Engineering & Mining Journal

FEB 2018

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Page 47 of 59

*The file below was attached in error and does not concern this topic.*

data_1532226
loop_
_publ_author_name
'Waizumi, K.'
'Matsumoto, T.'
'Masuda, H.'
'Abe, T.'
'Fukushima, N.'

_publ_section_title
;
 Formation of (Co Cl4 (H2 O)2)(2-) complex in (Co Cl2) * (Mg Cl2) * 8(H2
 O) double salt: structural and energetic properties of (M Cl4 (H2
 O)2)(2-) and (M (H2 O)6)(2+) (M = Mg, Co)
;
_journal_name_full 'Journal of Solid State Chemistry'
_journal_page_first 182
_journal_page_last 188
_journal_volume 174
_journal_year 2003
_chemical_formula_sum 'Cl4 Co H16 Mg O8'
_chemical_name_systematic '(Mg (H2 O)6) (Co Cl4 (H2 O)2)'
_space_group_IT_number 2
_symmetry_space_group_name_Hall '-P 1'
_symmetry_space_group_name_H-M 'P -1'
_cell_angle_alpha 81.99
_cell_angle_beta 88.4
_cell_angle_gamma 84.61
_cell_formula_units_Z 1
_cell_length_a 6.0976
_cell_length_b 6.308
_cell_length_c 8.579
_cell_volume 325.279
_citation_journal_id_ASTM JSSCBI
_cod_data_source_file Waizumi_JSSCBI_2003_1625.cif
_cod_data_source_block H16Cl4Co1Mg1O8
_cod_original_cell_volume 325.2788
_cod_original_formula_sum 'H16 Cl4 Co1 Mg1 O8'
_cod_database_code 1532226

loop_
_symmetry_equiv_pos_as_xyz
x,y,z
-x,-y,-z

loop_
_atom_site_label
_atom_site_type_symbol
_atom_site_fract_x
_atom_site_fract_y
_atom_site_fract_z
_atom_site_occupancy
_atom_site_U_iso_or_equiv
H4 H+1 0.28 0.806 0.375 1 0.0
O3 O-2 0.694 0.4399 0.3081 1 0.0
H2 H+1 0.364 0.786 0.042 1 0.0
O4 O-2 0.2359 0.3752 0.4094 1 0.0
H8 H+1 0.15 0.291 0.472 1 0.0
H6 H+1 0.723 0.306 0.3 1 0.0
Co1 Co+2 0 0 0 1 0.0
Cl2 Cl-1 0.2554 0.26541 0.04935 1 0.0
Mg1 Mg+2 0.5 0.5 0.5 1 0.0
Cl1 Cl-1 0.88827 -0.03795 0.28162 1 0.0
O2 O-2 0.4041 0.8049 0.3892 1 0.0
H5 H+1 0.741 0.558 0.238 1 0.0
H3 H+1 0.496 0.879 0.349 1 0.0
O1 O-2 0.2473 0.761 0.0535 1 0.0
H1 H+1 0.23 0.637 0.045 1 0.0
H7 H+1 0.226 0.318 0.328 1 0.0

46 E&MJ • FEBRUARY 2018 OPERATING STRATEGIES With technology rapidly advancing to meet evolving operational challenges, engineers do not often look backward for solutions. However, in examining options for supplying cooling and compressed air for ultra-deep mines, engineers may have found the answer in a technology that is more than 100 years old. Soon, test results will reveal if resur- recting and refi ning Hydraulic Air Com- pressor (HAC) technology holds the key for affordable, resource-conscious cooling. HAC History In these systems, leets and penstocks delivered water from a water course to air-water eductors. The velocity of the water relative to that of air bubbles pro- duced "drag" on the bubbles, pulling them downward. The potential energy of the water was converted to pressure ener- gy as the water descended into a vertical "downcomer" duct and this pressure was transmitted to the air bubbles, compress- ing them. At the base of the downcomer, gravity gas-liquid separators produced a stream of dry, cool, pressurized air that was piped to the demand center, and a second stream of air-bubble-free water that ascended a "riser" duct returned to the water to the water course via a tail race section. Other than gate valves to shut off in- coming water fl ow, these devices had no moving mechanical parts, required no lubricants and were extremely reliable. These HAC installations operated main- tenance-free for decades and in many cases outlived the design lives of their demand centers. Historical performance test results in- dicate the hydropower-to-pneumatic pow- er conversion effi ciency was high, ranging between 40%-78%. A century ago, there was not much interest in the conversion effi ciency because the input energy was renewable hydropower, which had close to zero marginal input cost. In addition to utilizing renewable en- ergy, the systems were also extremely effi cient. In a HAC downcomer, the high interfacial area between the liquid and gas phases, the high heat capacity of water and the ~1,000 times greater mass fl ow of water relative to the gas result in a single-stage, continuous compres- sion process that involves simultaneous work transfer to the gas and heat transfer from the gas to the water and practically leads to isothermal conditions. This ac- complishment makes the achievements of historical HAC installations even more remarkable, even if it was underappreci- ated at the time. Not only did they use renewable hydropower resources, they did so using an extremely energy-effi cient hydropower-to-pneumatic power conver- sion process. An additional advantage of these HACs was that the compressed air produced by them was drier than compressed air pro- duced by mechanical compressors used at the time. The reason is that the satu- rated vapor pressure of water in air reduc- es as pressure increases. The water vapor condensed and joined the bulk circulat- ing water fl ow in the downcomer process and was removed in the HAC's air-water separator device. Applying History Lessons Cooling ultra-deep mines is a challenge. In some cases, like the Mponeng gold mine in Johannesburg, South Africa, where temperatures regularly reach 60°C (140°F), an ice-slurry mixed with salt is pumped down from the surface. Fans blow air over the slurry to create an envi- ronment in which miners can work. While this method of cooling is effec- tive, refrigeration to create the ice slurry requires a lot of power, which not only adds to the cost of system operations, but consumes resources. With the objective of fi nding a pro- cess that was more energy conscious, a group of companies organized to test HAC technology. In executing the Hydraulic Air Compressor Demonstrator Project, partic- ipating companies agreed to set up a way to measure and verify the electricity sav- ings potential of modernized HAC tech- nology for deep mining applications. Project partners include the Centre for Excellence in Mining Innovation's Ul- tra Deep Mining Network (a business-led Resurrected Technology Could Resolve Cooling Challenges in Ultra-deep Mines This test setup is located at a research facility in Sudbury, Ontario, Canada. Project sponsors are using the 30-m-high rig to evaluate possible use of HAC as an energy-effi cient process for providing cooling air to ultra-deep mines.

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